Pay is rising in the private sector, so it’s time that public service salaries follow suit
Published 12/05/2015 | 02:30
The last time there were pay talks which promised a pay increase for public servants was in September 2008.
It has been a long seven years since then.
That pay increase was based on a false premise, namely that the State could afford it. It was cancelled by the Fianna Fáil government less than six months later. After that followed multiple pay cuts, pension cuts and substantial falls in the numbers working in the public service. The latest research indicates that the public service pay premium has all but disappeared.
It is only fair to acknowledge that public servants have stepped up to the challenge that the economic crisis put before them. Despite the reductions in their take-home income, there has been no substantial industrial action in the public service since 2009.
The experience in other countries, of substantial disruption to basic public services because of industrial unrest, simply did not happen in Ireland.
There is a mistaken tendency to take this peace for granted - like it is some kind of given. From my own experience, I know that corporate leaders understand this.
It was also crucial to signal to the international community that Ireland was serious about getting its economy back on track.
But, the mere absence of industrial unrest was not sufficient in itself. We needed our public servants to do more with less. They have.
Even though numbers of public servants fell by 10pc and the cost of employing people to deliver public services fell by over 20pc, the citizens of this country are getting more services.
Last year, 10pc more of our children were being taught in primary schools than in 2007. Nearly 85 million payments were made by the Department of Social Welfare, 23pc more than in 2008. The fire service dealt with over 39,000 call-outs. Millions of payments were made to the Revenue online, saving everybody the time and effort of going to the tax office.
What does this show? That public servants have both common sense and a strong public service ethic. They knew when their country needed them and they have done what their country needed of them.
Let's not ignore the role of their trade union representatives as well. These people were able to change to meet the circumstances, to move from the negotiations that were based on the terrible illusion of social partnership plenty, to the last few years of hard concession bargaining. They have had to prioritise the retention of people in employment over unaffordable rates of pay and conditions. Without those efforts, the last seven years of downturn would have been much worse for everyone in this country.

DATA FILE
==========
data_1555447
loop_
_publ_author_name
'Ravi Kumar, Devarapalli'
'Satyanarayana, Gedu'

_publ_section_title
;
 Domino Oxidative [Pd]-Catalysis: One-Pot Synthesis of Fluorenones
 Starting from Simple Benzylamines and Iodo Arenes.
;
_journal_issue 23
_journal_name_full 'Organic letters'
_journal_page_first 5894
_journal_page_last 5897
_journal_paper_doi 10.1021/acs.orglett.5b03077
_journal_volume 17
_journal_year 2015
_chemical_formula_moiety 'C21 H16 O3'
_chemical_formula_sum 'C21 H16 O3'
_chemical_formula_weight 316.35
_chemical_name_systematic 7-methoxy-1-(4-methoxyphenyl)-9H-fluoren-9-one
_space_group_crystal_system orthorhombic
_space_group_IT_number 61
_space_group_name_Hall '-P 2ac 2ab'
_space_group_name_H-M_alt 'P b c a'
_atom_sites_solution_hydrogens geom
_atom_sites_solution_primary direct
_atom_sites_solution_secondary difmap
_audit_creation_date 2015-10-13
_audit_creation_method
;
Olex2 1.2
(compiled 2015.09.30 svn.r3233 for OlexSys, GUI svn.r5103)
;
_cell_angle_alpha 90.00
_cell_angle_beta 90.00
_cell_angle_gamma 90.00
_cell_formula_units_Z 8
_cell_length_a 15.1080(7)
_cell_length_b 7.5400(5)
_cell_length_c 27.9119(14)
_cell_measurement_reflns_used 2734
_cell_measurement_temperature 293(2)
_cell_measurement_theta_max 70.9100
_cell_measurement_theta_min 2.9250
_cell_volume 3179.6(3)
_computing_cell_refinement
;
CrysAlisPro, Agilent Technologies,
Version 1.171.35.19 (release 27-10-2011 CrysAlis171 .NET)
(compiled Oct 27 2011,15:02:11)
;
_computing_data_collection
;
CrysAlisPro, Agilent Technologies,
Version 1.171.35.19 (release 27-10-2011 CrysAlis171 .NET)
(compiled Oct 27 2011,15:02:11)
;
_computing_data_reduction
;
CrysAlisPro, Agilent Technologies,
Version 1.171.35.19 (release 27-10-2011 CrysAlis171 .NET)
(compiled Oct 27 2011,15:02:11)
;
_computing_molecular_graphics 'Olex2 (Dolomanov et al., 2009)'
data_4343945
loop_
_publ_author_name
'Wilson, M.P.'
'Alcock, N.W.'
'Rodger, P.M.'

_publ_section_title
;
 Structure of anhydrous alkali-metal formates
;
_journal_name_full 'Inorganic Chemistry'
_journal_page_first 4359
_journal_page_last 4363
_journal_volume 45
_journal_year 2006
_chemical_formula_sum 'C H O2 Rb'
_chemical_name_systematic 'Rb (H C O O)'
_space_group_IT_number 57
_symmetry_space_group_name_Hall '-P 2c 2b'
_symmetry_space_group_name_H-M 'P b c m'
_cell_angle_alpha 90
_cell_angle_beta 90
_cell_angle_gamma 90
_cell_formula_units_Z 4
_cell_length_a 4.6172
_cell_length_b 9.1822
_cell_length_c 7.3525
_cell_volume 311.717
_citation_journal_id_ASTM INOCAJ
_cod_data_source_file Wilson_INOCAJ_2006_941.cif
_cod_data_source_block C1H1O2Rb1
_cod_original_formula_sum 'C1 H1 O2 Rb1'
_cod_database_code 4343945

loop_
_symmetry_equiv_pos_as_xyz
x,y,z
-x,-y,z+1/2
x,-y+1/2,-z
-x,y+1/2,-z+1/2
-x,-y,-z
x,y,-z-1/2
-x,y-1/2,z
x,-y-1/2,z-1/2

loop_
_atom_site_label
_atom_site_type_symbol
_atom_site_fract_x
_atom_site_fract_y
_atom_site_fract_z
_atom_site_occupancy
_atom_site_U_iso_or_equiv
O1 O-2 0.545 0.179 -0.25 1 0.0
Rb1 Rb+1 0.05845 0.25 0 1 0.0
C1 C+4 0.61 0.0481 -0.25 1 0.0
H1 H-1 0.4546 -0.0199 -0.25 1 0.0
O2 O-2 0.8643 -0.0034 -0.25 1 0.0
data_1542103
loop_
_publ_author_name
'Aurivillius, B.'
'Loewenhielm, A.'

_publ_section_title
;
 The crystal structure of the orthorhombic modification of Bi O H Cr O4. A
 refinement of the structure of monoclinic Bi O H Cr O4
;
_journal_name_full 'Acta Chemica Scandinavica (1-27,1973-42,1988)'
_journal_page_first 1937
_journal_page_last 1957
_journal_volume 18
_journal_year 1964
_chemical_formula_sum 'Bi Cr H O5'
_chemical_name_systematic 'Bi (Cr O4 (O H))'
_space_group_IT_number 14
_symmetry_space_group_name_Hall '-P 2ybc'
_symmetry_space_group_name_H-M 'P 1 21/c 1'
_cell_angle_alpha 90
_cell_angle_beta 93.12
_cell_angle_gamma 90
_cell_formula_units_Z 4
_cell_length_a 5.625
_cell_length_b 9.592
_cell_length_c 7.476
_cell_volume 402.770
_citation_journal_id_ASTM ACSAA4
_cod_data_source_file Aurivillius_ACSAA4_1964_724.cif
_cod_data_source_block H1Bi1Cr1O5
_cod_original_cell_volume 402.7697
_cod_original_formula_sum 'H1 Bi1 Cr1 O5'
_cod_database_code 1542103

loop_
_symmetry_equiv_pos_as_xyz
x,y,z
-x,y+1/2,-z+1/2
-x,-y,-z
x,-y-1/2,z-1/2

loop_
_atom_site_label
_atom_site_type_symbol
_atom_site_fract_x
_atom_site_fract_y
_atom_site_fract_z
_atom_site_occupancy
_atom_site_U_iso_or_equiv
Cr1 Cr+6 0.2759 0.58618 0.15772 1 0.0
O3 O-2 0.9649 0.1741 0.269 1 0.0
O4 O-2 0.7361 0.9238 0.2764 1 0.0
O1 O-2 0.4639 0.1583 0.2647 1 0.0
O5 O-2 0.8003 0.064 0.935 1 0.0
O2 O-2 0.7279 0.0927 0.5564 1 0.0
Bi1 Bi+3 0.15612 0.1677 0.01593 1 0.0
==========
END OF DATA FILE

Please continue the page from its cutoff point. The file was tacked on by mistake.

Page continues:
So as the private sector returns to earnings growth, it is only reasonable that we contemplate the same for public servants.
The FEMPI Acts are real constraints. I have made the point on many occasions about the difficulties in annually renewing an emergency that, mercifully, is on the way out. But having to unwind FEMPI also means that we don't have a greenfield site to reconstruct pay policy afresh. We have to work within its constraints in devising the approach to addressing it.
Public servants have correctly identified that the pay cuts they have undergone are emergency measures and therefore temporary. But we all know that the reductions in the public service pay and pension bill are critical to our financial position and ongoing recovery. We are still borrowing money to pay our way. So in these talks, we need realism about how much the Government can afford. It will not be as much as some might wish, but this is the start of a process that will take a number of years.
It will also have to be accepted that the changes to working conditions under the Croke Park and Haddington Road Agreements are here to stay. Indeed, without them these discussions on reversing some of the painful cuts imposed on public servants under the FEMPI Acts would not be starting.
The changes under the existing agreements mean that, instead of spending all the available money on recruiting more staff to do the same amount of work, we can afford to start the process of restoring the reductions imposed under the FEMPI Acts.
And future productivity growth is essential. Reform is the new normal and will be driven into the future, as it will be in the private sector, by issues like how we use data and information technology to drive further productivity gains. Public servants know that well and will, I believe, rise to those challenges.
This week's talks are a beginning to the process of a sustainable pay arrangement for public servants. I do not know if they will be successful.
But, I expect that all sides to these discussions will meet with the aim and intention of making an agreement that is fair to all involved - those who avail of public services, and public servants themselves - and an agreement that sustains the continuing economic recovery.
Brendan Howlin is Minister for Public Expenditure